“What to do with Jesus?” – John 18
Palm Sunday (of the Passion) – April 9, 2017
Introduction – Schizophrenic Sunday
Sometimes I call this Sunday a schizophrenic Sunday. The word ‘schizophrenic’ literally means to have a divided mind. This Sunday has a divided theme to it. In the olden days, when I was young, it was always called Palm Sunday, the Sunday before Easter, and it focused on Jesus’ entrance into Jerusalem that week before he died. About 35 years ago, the Sunday began to be called the Sunday of the Passion and it focused more on Jesus’ suffering which took place later in the week than it did on the palms and branches and praises that took place on the Sunday. I’m not sure why that change came to be but I suspect that it was because it was determined that some people did not come to worship on Good Friday and then they missed the entire suffering and death of Jesus account which really is the precursor to the joy and celebration of Easter Sunday. So I’m guessing those readings about Jesus’ suffering were chosen to ensure that people heard the first part of the story – Jesus’ death – before they heard the second part of the story – Jesus resurrection from the dead. That’s next Sunday.
So there really are two possible gospel readings appointed for today. One is the Palm Sunday account of Jesus’ riding into Jerusalem on a donkey – that’s the one we read today – and the second one is the long account – two whole chapters of Matthew – describing Jesus’ arrest, trial, suffering, and crucifixion. We’re saving that for Good Friday.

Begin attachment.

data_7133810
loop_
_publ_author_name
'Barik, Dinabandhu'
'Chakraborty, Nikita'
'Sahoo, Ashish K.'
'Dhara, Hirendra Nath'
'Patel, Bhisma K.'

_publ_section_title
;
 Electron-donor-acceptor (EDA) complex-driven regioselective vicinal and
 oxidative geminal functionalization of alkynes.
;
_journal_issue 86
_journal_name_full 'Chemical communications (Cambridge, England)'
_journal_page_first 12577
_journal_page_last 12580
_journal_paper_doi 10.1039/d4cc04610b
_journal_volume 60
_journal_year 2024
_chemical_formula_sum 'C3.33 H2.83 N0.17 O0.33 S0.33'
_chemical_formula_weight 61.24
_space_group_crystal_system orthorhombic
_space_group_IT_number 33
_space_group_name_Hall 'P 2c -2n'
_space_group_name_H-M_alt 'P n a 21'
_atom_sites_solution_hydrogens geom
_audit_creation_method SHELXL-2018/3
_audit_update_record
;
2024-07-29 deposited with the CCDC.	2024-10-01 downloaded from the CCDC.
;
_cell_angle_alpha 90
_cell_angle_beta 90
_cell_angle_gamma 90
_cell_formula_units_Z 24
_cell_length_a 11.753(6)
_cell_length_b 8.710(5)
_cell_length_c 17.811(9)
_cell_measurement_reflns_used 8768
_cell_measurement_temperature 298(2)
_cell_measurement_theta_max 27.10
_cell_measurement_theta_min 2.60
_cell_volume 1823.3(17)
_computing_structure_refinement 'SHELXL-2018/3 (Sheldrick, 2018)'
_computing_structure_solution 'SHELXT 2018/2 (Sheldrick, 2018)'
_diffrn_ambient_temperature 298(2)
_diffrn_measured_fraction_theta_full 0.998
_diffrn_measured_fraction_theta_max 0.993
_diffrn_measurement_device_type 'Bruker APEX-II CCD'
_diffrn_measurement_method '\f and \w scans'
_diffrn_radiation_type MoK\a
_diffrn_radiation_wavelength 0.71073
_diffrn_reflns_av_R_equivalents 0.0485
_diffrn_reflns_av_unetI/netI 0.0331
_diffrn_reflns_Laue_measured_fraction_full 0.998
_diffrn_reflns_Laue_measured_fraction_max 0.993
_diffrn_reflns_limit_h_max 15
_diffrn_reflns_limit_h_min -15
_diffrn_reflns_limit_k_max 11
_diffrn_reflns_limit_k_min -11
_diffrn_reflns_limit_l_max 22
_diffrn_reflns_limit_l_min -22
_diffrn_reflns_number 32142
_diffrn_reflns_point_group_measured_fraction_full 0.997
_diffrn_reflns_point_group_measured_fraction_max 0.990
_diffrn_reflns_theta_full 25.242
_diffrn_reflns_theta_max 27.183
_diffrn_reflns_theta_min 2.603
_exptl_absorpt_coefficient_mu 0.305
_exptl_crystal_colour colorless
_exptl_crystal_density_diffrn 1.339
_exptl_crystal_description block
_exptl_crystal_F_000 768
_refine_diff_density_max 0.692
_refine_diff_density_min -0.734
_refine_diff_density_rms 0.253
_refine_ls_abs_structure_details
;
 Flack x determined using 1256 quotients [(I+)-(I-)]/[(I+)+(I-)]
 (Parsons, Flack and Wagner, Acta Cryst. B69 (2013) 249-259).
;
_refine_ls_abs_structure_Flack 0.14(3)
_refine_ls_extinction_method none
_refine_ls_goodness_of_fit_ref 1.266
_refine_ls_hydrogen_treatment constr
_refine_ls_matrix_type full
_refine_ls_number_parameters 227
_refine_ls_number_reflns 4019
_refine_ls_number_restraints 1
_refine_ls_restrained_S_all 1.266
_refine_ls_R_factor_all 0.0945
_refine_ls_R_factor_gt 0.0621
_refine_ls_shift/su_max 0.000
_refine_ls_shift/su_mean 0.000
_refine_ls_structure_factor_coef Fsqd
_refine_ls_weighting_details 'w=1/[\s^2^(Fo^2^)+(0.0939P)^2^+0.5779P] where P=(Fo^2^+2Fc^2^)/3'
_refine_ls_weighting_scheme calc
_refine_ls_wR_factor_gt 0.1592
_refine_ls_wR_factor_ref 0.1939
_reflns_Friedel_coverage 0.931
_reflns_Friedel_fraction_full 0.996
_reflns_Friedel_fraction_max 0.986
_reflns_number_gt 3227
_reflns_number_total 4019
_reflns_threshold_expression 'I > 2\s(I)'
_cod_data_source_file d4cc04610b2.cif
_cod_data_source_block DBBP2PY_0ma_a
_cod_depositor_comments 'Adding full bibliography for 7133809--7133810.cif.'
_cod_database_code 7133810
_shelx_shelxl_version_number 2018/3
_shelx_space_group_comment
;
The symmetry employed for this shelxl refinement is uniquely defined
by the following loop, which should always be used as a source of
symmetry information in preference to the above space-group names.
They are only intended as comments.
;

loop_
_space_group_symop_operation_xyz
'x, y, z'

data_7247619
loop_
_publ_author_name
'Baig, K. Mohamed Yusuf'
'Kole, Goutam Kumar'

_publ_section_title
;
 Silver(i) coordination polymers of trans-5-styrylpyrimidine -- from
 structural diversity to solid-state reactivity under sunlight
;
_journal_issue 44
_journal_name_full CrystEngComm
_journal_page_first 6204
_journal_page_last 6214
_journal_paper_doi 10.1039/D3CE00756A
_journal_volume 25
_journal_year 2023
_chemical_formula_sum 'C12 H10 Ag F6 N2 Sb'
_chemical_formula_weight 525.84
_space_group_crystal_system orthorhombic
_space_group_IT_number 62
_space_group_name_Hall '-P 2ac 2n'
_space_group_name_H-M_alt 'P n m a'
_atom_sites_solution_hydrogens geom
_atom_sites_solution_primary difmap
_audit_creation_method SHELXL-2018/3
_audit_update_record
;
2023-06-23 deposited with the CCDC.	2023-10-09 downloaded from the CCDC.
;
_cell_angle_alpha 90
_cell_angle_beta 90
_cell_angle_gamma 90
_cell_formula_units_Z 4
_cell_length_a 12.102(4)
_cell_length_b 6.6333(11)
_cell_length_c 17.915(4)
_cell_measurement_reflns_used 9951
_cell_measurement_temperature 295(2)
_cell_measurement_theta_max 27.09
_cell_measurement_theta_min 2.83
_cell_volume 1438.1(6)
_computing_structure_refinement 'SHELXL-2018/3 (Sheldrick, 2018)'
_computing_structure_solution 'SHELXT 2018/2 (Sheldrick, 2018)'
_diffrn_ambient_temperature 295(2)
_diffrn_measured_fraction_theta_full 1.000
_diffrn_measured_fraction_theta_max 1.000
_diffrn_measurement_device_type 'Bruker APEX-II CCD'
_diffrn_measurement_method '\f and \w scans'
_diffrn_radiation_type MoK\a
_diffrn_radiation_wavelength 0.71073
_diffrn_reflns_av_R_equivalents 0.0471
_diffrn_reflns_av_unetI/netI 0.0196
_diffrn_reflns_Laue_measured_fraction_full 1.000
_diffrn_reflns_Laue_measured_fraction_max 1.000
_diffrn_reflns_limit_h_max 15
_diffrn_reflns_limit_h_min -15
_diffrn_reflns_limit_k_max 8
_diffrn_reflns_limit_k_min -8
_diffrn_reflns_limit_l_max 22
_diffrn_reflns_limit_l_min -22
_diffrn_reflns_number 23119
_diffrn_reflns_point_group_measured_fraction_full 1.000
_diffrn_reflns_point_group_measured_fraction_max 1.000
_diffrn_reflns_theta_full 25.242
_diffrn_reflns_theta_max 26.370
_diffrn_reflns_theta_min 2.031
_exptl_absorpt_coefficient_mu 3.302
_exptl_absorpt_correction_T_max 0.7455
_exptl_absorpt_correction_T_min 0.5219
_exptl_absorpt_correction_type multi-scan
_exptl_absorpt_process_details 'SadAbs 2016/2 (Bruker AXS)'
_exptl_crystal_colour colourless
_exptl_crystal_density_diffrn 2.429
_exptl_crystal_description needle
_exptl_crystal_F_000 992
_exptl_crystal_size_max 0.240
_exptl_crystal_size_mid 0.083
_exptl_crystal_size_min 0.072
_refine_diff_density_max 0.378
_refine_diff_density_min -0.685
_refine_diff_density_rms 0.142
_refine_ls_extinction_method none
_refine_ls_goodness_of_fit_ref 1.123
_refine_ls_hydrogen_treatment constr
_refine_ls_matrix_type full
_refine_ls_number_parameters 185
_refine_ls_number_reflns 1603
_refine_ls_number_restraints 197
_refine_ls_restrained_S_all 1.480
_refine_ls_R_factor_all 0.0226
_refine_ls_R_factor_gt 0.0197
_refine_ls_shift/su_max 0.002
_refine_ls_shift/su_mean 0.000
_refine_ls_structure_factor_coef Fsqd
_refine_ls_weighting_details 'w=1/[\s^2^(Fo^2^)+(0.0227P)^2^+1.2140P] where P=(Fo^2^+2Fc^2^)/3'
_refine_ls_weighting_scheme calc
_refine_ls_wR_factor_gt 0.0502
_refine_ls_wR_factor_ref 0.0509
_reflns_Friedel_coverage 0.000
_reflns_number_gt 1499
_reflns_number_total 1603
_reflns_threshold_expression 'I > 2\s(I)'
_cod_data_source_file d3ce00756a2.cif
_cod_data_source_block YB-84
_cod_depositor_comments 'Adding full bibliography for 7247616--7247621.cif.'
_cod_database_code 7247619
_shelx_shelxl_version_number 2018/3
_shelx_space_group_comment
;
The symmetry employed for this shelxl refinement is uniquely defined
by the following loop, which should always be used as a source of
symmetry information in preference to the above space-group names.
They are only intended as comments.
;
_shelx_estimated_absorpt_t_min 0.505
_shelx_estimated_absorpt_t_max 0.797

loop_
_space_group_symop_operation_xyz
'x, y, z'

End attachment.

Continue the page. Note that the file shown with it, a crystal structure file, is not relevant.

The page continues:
- Essential 100: John 18
This year, we’re continuing to consider the 100 essential Bible stories which tell the entire narrative of God’s interaction with His people from the Old Testament times through to the New Testament times. Today’s essential passage is taken from John chapter 18. We see a lot of things happening in John 18. Jesus begins by taking his disciples from the Upper Room to the Kidron Valley, the Garden of Gethsemane, to pray. It didn’t take long for Judas, the detachment of Roman soldiers, and the officials from the Jewish religious leaders to appear with torches, lanterns and weapons. What happened next was that Jesus was betrayed or pointed out by Judas, and then arrested by the Roman soldiers. Jesus was taken away to the residence of the high priest to be tried. There were actually several trials that took place that evening – one before Anna and another before Caiaphas. During that time both Peter and John found their way into the courtyard of the high priest, where Peter denied knowing Jesus three times. He was pointed out by some of the other people in the courtyard as a follower of Jesus, but each time he vehemently refused to be associated with Jesus.
- Pilate’s Three Questions of Jesus
After the trials before Annas and Caiaphas, Jesus was sent to the Roman Governor Pilate for a third trial. Although John’s Gospel doesn’t record this, He was also sent to King Herod for a fourth questioning. It was before Pontius Pilate that Jesus was interrogated at length. In John 18 Pilate asked Jesus three significant questions. There are more questions in John 19, but we will leave those for Friday’s consideration. The three questions Pilate asked were: Are you the king of the Jews? What is it that you have done? and What is truth?
Jesus responded to the question of His kingship by admitting that He was a king, but He clarified that His kingship and His kingdom were not earthly realms. He said that His kingdom was from another place, and by this He also meant that His kingdom was qualitatively different from the common political or military Kingdom that Pilate worked within. He didn’t say it, but we know that His kingdom is a kingdom of the heart and of the spirit. He doesn’t rule people by force but by love and by grace.